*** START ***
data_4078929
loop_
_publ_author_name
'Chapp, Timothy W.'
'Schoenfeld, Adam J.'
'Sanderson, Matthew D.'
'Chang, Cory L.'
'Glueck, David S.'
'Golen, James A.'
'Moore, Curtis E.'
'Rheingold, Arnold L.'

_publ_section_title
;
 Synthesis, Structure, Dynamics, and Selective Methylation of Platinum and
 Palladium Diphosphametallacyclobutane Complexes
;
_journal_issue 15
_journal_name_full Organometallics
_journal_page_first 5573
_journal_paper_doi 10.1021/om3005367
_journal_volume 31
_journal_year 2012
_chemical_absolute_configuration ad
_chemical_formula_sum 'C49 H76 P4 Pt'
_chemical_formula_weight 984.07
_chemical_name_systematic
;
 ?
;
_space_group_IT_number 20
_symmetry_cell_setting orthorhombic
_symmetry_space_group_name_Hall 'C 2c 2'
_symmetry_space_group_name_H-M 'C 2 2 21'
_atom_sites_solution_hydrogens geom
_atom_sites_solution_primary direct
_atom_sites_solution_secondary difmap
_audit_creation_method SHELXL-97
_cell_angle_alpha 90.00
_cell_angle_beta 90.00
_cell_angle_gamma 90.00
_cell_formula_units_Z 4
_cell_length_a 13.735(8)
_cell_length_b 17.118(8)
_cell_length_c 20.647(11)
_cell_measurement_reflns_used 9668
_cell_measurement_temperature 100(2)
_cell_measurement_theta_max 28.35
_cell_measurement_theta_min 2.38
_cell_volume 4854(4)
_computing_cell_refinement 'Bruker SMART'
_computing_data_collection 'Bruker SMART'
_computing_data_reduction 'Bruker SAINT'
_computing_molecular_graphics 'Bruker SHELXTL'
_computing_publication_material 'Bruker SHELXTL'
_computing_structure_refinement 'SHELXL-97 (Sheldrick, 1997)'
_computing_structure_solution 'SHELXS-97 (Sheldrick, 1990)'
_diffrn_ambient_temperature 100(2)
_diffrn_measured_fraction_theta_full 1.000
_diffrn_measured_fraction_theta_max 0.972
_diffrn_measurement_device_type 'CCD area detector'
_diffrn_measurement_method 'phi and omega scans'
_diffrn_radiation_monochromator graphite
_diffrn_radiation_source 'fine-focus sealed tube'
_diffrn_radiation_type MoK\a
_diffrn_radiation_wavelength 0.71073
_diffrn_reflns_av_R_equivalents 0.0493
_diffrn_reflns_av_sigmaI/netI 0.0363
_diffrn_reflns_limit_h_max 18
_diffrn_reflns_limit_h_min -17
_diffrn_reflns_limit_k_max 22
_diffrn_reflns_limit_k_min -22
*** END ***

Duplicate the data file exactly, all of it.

data_4078929
loop_
_publ_author_name
'Chapp, Timothy W.'
'Schoenfeld, Adam J.'
'Sanderson, Matthew D.'
'Chang, Cory L.'
'Glueck, David S.'
'Golen, James A.'
'Moore, Curtis E.'
'Rheingold, Arnold L.'

_publ_section_title
;
 Synthesis, Structure, Dynamics, and Selective Methylation of Platinum and
 Palladium Diphosphametallacyclobutane Complexes
;
_journal_issue 15
_journal_name_full Organometallics
_journal_page_first 5573
_journal_paper_doi 10.1021/om3005367
_journal_volume 31
_journal_year 2012
_chemical_absolute_configuration ad
_chemical_formula_sum 'C49 H76 P4 Pt'
_chemical_formula_weight 984.07
_chemical_name_systematic
;
 ?
;
_space_group_IT_number 20
_symmetry_cell_setting orthorhombic
_symmetry_space_group_name_Hall 'C 2c 2'
_symmetry_space_group_name_H-M 'C 2 2 21'
_atom_sites_solution_hydrogens geom
_atom_sites_solution_primary direct
_atom_sites_solution_secondary difmap
_audit_creation_method SHELXL-97
_cell_angle_alpha 90.00
_cell_angle_beta 90.00
_cell_angle_gamma 90.00
_cell_formula_units_Z 4
_cell_length_a 13.735(8)
_cell_length_b 17.118(8)
_cell_length_c 20.647(11)
_cell_measurement_reflns_used 9668
_cell_measurement_temperature 100(2)
_cell_measurement_theta_max 28.35
_cell_measurement_theta_min 2.38
_cell_volume 4854(4)
_computing_cell_refinement 'Bruker SMART'
_computing_data_collection 'Bruker SMART'
_computing_data_reduction 'Bruker SAINT'
_computing_molecular_graphics 'Bruker SHELXTL'
_computing_publication_material 'Bruker SHELXTL'
_computing_structure_refinement 'SHELXL-97 (Sheldrick, 1997)'
_computing_structure_solution 'SHELXS-97 (Sheldrick, 1990)'
_diffrn_ambient_temperature 100(2)
_diffrn_measured_fraction_theta_full 1.000
_diffrn_measured_fraction_theta_max 0.972
_diffrn_measurement_device_type 'CCD area detector'
_diffrn_measurement_method 'phi and omega scans'
_diffrn_radiation_monochromator graphite
_diffrn_radiation_source 'fine-focus sealed tube'
_diffrn_radiation_type MoK\a
_diffrn_radiation_wavelength 0.71073
_diffrn_reflns_av_R_equivalents 0.0493
_diffrn_reflns_av_sigmaI/netI 0.0363
_diffrn_reflns_limit_h_max 18
_diffrn_reflns_limit_h_min -17
_diffrn_reflns_limit_k_max 22
_diffrn_reflns_limit_k_min -22